Another ecologic study used a time series analysis to evaluate the effect of sulfur dioxide pollution on influenza incidences between 1976 and 1987 (142). Adjusting for seasonal and temperature effects, the authors found a significant association between hourly sulfur dioxide levels and weekly influenza incidence, with a lag between exposure and incidence of approximately two weeks. Wong et al. (143) also conducted an ecologic time series study to examine the effect of four different air pollutants on hospital admissions for respiratory and cardiovascular diseases in Hong Kong. Analysis of the admissions for pneumonia- and influenza-related illnesses revealed that there were significantly increased admission rates for every 10 μg/m3 increase of nitrogen dioxide, ozone, and PM10 (particulate matter of 10 microns or less). In a double-blind, placebo-controlled, randomized trial conducted by Goings et al. (144), subjects inhaled nitrogen dioxide for 2 hours per day for three consecutive days, followed by intranasal challenge with a live-attenuated strain of H3N2 influenza A virus. Only one infected person developed symptoms, but subjects exposed to 1-2 ppm of nitrogen dioxide had increased infection rates compared to controls (91% vs. 71%), although this difference was not statistically significant.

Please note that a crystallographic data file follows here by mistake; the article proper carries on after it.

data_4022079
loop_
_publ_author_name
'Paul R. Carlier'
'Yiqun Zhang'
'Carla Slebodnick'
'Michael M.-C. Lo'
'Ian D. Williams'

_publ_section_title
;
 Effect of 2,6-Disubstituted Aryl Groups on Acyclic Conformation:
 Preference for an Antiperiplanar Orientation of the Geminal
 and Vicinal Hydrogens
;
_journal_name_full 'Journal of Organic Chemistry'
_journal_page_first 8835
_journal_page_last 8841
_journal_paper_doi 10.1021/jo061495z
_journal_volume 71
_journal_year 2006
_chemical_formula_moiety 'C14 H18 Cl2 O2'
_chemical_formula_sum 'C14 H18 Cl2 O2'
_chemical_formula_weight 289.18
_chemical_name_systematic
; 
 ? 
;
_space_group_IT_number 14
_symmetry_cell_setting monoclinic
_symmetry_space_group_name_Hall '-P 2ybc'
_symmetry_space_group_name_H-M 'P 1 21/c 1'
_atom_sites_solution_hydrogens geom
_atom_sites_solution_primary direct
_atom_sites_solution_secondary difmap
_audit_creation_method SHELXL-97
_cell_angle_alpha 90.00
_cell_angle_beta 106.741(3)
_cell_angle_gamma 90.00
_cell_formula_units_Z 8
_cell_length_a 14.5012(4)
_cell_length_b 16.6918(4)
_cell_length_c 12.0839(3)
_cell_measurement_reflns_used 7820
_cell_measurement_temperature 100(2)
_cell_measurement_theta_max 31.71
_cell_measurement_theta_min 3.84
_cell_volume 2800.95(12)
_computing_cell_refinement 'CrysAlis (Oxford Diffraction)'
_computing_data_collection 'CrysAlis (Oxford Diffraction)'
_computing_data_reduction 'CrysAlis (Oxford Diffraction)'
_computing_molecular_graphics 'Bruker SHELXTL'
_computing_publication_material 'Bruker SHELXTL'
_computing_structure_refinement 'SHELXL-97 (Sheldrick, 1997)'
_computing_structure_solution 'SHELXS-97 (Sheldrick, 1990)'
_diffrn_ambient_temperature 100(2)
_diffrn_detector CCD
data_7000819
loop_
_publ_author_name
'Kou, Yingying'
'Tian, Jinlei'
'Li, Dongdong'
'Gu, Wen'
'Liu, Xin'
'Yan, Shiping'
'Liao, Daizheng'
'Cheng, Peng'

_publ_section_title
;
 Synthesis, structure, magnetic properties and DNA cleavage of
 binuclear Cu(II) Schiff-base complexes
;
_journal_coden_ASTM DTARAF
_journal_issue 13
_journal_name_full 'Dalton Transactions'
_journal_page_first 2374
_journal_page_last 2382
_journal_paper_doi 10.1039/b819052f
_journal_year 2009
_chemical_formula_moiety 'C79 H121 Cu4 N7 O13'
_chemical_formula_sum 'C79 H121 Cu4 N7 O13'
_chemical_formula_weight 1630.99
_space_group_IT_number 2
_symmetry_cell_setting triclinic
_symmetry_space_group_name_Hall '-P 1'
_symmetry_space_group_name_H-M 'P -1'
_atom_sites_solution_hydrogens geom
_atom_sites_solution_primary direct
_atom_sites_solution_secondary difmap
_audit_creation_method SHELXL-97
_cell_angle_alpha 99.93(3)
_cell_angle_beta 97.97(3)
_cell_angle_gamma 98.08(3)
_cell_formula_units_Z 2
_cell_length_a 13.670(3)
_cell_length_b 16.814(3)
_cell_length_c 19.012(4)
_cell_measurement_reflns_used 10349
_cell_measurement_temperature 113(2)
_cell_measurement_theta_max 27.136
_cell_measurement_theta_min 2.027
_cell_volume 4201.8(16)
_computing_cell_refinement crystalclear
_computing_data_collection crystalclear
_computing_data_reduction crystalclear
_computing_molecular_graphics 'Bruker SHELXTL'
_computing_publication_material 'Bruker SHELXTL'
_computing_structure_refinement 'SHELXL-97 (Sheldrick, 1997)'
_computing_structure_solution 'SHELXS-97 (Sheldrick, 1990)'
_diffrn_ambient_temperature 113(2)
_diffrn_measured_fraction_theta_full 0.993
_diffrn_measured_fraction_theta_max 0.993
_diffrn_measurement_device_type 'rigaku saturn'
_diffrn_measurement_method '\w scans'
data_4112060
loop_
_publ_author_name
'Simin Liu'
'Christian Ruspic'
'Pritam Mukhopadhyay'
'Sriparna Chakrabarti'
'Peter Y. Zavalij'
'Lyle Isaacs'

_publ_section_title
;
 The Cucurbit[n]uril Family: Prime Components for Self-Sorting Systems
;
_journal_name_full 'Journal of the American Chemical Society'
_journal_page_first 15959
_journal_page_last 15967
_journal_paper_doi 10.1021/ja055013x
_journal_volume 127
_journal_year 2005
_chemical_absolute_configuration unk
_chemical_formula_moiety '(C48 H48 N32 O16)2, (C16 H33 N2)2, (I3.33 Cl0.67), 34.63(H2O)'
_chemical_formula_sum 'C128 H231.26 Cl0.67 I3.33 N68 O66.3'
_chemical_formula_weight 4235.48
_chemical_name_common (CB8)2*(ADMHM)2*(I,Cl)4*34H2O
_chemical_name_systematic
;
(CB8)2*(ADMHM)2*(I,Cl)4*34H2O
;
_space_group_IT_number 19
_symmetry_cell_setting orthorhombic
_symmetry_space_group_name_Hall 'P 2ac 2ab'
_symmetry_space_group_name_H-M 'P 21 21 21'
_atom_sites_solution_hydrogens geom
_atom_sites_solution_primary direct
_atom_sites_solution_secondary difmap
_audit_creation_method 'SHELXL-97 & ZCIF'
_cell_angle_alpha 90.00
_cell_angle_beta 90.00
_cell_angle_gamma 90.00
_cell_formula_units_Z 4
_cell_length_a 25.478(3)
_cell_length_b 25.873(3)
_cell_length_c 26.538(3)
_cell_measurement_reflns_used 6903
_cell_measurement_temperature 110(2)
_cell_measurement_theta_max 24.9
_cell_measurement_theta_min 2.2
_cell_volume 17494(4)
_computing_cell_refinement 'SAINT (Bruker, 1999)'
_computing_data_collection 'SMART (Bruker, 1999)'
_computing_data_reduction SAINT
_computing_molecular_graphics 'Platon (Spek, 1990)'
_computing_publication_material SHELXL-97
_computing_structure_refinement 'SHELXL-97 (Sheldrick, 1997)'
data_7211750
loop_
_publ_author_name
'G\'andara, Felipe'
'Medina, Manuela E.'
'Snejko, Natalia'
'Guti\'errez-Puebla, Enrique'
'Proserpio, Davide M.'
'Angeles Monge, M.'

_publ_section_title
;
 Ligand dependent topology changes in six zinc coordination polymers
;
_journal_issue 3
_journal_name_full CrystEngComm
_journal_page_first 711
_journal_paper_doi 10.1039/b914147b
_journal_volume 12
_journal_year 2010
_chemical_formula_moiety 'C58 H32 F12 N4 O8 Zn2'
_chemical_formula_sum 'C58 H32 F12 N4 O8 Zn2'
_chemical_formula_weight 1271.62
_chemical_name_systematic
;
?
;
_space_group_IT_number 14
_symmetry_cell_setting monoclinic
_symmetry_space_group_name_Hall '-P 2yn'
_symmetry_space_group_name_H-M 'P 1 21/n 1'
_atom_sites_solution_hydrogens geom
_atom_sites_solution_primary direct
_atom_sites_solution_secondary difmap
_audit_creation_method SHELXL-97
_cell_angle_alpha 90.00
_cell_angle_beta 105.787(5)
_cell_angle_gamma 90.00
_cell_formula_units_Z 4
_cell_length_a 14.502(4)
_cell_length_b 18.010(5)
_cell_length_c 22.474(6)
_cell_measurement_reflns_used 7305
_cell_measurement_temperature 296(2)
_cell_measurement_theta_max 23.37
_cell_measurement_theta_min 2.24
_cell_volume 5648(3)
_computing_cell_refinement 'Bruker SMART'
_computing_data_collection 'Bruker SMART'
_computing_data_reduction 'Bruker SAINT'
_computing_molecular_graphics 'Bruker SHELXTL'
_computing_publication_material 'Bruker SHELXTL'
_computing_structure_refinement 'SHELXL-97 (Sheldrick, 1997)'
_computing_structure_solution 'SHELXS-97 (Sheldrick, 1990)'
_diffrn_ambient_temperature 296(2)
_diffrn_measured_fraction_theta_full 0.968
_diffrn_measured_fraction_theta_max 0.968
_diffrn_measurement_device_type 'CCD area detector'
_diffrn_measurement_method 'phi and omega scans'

9b. Diesel exhaust